Harang and the Dodgers on the Winning End of a Pitching Duel
"It's been one of the things we've tried to hang our hat on: pitching and defense," Dodgers' manager Don Mattingly told reporters after the game. The Dodgers did just that edging the Colorado Rockies 2-1 in a pitchers' duel.
Even though Dodgers' starter Aaron Harang and Rockies' starter Juan Nicasio were trading zeroes early in the game, it wasn't without some anxiety for the Dodgers.
Harang walked a high wire act in the third inning. After a leadoff double to Willin Rosario who got bunted over to third by Nicasio, the first of the lifesavers was thrown out. A grounder hit by Marco Scutaro that could have trickled into right field was instead snagged by first baseman James Loney.
"I was playing a little in," Loney admitted on cheating a little on defense. Loney sprang up and gunned down Rosario at the plate, one run saved.
"I got up and really quick and tried to throw it," Loney said.
Things weren't so matter-of-fact with Dodgers' manager Don Mattingly.
"That play there, that's one of those 'No! No! No! Great play!'," Mattingly commented. "But James does some amazing things. He's got a big arm, so he's able to do a lot of things some guys can't do."
"Those plays don't go unnoticed," Harang said. "Those kind of plays, they save a lot of runs for you. It's always nice to be able to know you've got that kind of defense over there."
However Harang wasn't out the fire just yet. He tempted fate again with giving up a bloop double to Jonathan Herrera that sent Scutaro to third base. To add to the blood pressure of Dodger fans, Carlos Gonzalez was intentionally walked to load the bases with Troy Tulowitzki on the on-deck circle.
After fouling off the first pitch, Tulowitzki flew out to Matt Kemp in centerfield to end the inning on a fastball down and away.
"I made a good pitch there and was able to get him something he wasn't able to drive," Harang said.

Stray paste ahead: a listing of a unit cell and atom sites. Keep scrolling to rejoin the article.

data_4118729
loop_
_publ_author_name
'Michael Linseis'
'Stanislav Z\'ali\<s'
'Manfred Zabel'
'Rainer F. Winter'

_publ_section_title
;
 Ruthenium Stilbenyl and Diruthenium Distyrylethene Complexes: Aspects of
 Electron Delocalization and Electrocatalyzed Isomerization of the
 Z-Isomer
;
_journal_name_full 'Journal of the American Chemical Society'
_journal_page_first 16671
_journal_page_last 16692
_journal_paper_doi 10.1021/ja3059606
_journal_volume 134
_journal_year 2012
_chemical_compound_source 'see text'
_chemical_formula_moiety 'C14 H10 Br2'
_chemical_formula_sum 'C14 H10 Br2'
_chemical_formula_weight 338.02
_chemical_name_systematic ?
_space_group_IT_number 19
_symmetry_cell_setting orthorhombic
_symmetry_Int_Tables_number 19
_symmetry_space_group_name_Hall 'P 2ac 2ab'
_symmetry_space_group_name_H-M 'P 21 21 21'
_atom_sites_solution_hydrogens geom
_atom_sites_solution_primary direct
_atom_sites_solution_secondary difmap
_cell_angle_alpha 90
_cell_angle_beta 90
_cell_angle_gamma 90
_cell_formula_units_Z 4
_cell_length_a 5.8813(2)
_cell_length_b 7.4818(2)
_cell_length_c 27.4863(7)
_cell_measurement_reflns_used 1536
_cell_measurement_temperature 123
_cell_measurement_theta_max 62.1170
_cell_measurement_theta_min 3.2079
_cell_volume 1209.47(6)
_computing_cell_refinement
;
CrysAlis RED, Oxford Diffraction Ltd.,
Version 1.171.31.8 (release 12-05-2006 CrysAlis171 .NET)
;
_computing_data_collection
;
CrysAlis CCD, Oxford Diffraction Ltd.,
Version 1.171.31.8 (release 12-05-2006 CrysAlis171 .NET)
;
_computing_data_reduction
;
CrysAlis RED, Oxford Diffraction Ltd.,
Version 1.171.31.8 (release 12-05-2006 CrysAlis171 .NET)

After two doubles, an intentional walk and 17 pitches, Harang managed to escape with no damage on the scoreboard.
"That was huge," Harang summarized.
It was huge since Nicasio wasn't giving up anything through four innings facing the minimum amount of batters. The only hit he surrendered was a Mark Ellis in the first inning that was immediately erased by a Kemp double play.
But Nicasio opened up the door while at the plate in the fifth inning. After Harang hit Rosario with a pitch to start the fifth, Nicasio was to lay down a sacrifice bunt. However on a 1-1 count, Nicasio pulled the bat away with Rosario running. Catcher A.J. Ellis nailed Rosario at second, and that threat was over. Nicasio struck out swinging and Scutaro flew out to centerfield to end the inning.
That little hint of an opening gave the Dodgers the chance, especially after Andre Ethier led off the bottom half of the inning with a stand-up double. After Bobby Abreu hit a majestic fly ball that landed in the glove of Michael Cuddyer, Juan Uribe was unleashed with a bloop single that landed in centerfield just out of the reach of centerfielder Tyler Colvin. Ethier scored giving the Dodgers the 1-0 lead.
Just as things were looking peachy for the Dodgers, Harang left a four-seam fastball out over the plate to Tyler Colvin. That was summarily dispatched to the right-centerfield bleachers to tie the game.
But yet again the Dodgers persisted, with Loney leading off the bottom of the eighth inning with a single off of reliever Josh Outman. But like a junkie that keeps falling back to heroin, so too did Mattingly go to his favorite drug: the sacrifice bunt.
This time A.J. Ellis was charged to lay down the bunt which he did successfully. Tony Gwynn, Jr. bailed out Mattingly by hitting a pinch hit bloop single off of Matt Belisle into left field that scored Loney.
"He threw the ball where he wanted to, and I was just able to get enough barrel on it to where it got over Tulo's head and be able to get the victory," Gwynn said.
As the adage goes, if you play for one run you will only score one run. Indeed that was the only run scored.
Thankfully it didn't come back to bite Mattingly as Kenley Jansen in his first save situation since being named the official closer retired the heart of the Rockies' order to end the game.
"You make decisions," Mattingly philosphized. "They work sometimes. To me that doesn't mean they're wrong when they don't work. They're just decisions you make, and they don't work out."
For Harang he lasted eight innings giving up the one run while Nicasio went seven innings also giving up one run.
"I felt good," Harang said as he lifted his record to 2-2. "It felt like I was locating the ball well."
Despite Matt Kemp being on a three-game hitless streak, the Dodgers had won all three games. The Dodgers at 22-11 have the best record in the Majors.